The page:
NCAC recently fielded a plea for help from a Boston University student filmmaker, at the College of Communication, whose film Wake Up had been removed from regular class consideration and critique for reasons which depended very much on point of view. The student thought it was art. The faculty called it pornography.
What was not in dispute was that the student had included sexually explicit content in the film, his choice consciously made to point up the limits of allowable expression in the forums in which he and his peers work. From Prof. Charlie Anderson’s perspective, however, the work was “pornographic” and “created a hostile environment for my students.” Prof. Anderson and his colleagues cited the BU sexual harassment policy as their grounds for excluding the film from regular consideration and made significant efforts to navigate what they judged to be choppy waters: the strait between the Scylla of sexually-harassing students and the Charybdis of censoring their work.
BU’s College of Communication deserves an A- for effort but a C for execution. In the NCAC’s view, BU’s sexual harassment policy is not rightly applied to restrict the content of student artwork offered in good faith for the completion of class assignments. In its letter to Dr. Tammy Vigil, Associate Dean of BU’s College of Communication, NCAC articulated its position:
Screening a sexually explicit film in the context of a university-level filmmaking class attended by a mixed group of college-age students may be troubling, challenging, even offensive to some, but it does not constitute sexual harassment according to BU’s policy as it simply does not represent “pervasive” or “severe” conduct “directed at an individual.” To assert the policy in this case twists it to serve the goal of segregating controversial material and, we believe, does a disservice to sexual harassment’s real victims.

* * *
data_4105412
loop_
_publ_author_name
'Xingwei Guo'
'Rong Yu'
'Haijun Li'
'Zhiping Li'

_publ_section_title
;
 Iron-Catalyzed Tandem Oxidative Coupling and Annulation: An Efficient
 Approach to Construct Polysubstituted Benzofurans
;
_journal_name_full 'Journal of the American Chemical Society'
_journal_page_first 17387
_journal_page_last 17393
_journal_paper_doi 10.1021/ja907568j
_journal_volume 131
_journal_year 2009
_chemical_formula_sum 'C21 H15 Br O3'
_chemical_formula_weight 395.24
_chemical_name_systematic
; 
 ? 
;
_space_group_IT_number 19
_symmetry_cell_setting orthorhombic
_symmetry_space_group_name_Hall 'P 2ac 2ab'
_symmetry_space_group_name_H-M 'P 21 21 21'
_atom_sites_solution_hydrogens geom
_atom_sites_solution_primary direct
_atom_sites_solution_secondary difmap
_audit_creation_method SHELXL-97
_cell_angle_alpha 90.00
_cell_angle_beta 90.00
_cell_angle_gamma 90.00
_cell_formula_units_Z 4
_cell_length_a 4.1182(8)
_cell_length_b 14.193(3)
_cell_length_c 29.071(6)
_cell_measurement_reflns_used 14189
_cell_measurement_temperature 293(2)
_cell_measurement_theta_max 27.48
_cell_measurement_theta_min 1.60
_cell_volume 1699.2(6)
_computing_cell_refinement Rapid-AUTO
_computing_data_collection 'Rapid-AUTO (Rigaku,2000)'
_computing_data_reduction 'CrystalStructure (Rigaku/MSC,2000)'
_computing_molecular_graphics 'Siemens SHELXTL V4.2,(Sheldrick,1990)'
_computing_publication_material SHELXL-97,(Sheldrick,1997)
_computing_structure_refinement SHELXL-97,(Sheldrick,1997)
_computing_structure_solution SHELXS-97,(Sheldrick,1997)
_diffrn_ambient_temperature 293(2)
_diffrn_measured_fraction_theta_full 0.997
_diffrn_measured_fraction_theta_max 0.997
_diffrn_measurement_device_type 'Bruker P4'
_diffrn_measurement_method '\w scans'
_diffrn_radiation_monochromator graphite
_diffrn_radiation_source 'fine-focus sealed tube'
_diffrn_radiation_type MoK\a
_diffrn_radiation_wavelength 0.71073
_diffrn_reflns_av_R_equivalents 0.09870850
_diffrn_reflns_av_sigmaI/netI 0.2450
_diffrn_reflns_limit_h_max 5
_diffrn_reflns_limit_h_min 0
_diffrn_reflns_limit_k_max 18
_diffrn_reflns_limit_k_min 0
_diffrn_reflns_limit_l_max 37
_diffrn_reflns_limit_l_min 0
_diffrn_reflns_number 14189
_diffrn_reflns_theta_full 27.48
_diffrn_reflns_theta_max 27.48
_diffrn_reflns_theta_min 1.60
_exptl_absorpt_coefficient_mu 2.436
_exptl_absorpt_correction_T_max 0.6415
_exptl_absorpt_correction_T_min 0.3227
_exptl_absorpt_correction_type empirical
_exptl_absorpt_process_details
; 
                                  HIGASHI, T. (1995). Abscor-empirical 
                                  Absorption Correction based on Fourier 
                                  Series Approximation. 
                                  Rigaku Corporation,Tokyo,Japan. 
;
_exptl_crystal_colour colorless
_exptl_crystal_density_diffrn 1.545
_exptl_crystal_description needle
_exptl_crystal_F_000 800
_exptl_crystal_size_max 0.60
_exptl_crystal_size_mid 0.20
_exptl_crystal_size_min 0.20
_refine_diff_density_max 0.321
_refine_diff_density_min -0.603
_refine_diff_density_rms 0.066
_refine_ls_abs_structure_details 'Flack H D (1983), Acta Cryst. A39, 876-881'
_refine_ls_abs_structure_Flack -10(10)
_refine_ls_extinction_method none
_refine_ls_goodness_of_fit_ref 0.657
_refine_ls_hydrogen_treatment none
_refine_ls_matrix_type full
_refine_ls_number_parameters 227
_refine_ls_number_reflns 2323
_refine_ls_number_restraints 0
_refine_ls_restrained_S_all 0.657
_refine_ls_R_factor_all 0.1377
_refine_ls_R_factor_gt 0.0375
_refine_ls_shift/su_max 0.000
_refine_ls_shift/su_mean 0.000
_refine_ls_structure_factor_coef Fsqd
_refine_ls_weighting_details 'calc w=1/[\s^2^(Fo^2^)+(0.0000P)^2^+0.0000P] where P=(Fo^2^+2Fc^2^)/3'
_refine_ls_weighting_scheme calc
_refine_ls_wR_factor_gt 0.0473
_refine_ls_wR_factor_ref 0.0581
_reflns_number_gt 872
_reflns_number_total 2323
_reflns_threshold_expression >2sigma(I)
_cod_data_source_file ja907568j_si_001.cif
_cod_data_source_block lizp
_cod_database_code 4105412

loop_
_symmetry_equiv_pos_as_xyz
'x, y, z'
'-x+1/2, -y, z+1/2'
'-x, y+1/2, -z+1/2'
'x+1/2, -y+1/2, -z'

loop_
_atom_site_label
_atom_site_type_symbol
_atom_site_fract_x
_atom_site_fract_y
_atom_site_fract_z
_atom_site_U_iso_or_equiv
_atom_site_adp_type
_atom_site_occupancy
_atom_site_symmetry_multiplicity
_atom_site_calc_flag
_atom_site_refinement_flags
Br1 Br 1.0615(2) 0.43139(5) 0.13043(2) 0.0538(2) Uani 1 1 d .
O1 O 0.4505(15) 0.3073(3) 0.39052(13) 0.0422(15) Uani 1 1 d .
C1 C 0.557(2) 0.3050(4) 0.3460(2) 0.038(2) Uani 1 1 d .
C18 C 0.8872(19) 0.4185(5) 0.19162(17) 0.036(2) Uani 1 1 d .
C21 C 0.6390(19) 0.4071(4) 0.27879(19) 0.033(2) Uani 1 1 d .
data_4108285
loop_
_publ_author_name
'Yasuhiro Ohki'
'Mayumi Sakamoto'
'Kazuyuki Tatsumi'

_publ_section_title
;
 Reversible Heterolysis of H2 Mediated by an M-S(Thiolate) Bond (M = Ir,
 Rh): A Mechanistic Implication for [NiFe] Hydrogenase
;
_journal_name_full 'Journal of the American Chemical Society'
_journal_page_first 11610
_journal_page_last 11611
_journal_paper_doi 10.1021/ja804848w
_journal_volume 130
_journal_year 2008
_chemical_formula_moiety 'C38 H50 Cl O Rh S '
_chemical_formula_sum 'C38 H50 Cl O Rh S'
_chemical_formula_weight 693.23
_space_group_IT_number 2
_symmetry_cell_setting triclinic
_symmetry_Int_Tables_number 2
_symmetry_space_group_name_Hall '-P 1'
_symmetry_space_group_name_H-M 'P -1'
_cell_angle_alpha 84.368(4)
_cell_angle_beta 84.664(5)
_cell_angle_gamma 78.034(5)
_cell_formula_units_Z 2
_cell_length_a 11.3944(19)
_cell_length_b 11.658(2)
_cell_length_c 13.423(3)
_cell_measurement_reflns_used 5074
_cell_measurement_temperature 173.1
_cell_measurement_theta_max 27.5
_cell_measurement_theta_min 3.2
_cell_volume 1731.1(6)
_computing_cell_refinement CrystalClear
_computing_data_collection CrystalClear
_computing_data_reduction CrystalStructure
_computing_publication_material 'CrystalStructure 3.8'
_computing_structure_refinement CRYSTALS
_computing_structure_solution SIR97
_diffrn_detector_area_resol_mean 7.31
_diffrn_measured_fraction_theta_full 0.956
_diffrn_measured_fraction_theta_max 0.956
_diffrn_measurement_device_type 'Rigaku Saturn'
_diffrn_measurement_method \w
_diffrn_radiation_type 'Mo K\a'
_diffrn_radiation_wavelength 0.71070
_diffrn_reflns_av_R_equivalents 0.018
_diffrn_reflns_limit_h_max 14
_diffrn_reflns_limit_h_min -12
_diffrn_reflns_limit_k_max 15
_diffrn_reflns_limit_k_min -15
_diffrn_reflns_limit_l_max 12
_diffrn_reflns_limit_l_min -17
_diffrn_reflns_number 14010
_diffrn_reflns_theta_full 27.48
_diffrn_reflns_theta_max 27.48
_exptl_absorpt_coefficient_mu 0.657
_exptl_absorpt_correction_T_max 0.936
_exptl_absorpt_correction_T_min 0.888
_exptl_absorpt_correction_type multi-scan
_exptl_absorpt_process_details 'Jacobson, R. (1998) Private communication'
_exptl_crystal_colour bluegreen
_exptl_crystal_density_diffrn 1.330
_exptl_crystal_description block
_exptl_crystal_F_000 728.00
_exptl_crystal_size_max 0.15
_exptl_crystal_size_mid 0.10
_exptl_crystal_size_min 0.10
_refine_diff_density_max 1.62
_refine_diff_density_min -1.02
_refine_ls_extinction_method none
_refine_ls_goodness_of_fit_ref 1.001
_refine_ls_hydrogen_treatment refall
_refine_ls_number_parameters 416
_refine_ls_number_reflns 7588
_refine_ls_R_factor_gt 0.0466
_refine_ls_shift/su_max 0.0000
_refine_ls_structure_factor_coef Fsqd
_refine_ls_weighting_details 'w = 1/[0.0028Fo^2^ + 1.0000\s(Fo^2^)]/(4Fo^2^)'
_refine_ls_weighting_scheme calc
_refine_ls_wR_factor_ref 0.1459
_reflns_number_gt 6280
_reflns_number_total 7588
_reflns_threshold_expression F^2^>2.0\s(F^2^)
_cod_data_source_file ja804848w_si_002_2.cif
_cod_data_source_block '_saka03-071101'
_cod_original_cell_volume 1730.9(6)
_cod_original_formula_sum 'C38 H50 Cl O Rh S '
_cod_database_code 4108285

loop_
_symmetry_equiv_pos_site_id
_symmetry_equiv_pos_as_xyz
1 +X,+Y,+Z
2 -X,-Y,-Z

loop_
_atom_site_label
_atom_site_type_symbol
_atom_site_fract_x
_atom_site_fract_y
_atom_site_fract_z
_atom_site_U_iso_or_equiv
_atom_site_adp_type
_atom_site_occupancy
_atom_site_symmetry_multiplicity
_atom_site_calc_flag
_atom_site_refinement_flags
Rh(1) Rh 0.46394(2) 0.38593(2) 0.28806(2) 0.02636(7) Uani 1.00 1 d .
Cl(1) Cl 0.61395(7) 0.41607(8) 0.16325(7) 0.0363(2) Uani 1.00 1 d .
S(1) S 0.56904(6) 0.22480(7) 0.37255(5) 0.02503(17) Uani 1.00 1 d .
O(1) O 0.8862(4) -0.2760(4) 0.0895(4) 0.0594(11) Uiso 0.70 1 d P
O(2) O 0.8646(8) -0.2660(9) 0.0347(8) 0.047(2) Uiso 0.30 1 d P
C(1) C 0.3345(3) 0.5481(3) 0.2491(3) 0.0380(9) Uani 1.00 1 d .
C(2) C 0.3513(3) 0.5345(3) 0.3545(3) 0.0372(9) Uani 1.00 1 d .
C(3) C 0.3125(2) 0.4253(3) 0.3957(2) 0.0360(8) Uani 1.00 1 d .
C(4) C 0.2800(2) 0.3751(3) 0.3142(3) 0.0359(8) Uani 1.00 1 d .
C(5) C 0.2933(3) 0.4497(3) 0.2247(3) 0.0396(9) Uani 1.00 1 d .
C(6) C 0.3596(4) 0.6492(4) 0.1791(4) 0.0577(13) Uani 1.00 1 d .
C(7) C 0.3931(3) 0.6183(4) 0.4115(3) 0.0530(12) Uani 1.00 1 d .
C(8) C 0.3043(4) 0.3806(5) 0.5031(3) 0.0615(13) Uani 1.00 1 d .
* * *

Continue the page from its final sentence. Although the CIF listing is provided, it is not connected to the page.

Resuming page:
The prejudicial segregation and exclusion from the educational process of material troubling to some opens the door to removal of other content deemed offensive (whether sexual, political, religious, etc.), a bad precedent to set, especially at the College of Communication. College offers young artists, writers and filmmakers the chance to experiment, test boundaries, explore different creative paths, and even to be provocative. Discriminating against work that may be disturbing or offensive interferes with that process. After all, many well-regarded films, artworks and novels contain sexually explicit – or otherwise controversial – content. Explicit sexual content has an established place in film history: Baise-moi, Fireworks, Flaming Creatures, In the Realm of the Senses, Irreversible, Last Tango in Paris, all are examples of controversial works without which the history of film would be much the poorer. Students may or may not yet wield skills and techniques equal to the power of the material they choose, but that is exactly what their education is for.
NCAC recommended that in future, COM should insure students’ creative freedom by reminding them that serious studies may bring encounters with material they personally dislike or even find disturbing. BU should clearly remind its students and faculty of its own policy: that “[n]o university can or should guarantee that every idea expressed in its classrooms or laboratories will be inoffensive to all; pursued seriously, education and scholarship necessarily entail raising questions about received opinions and conventional interpretations.” We heartily agree.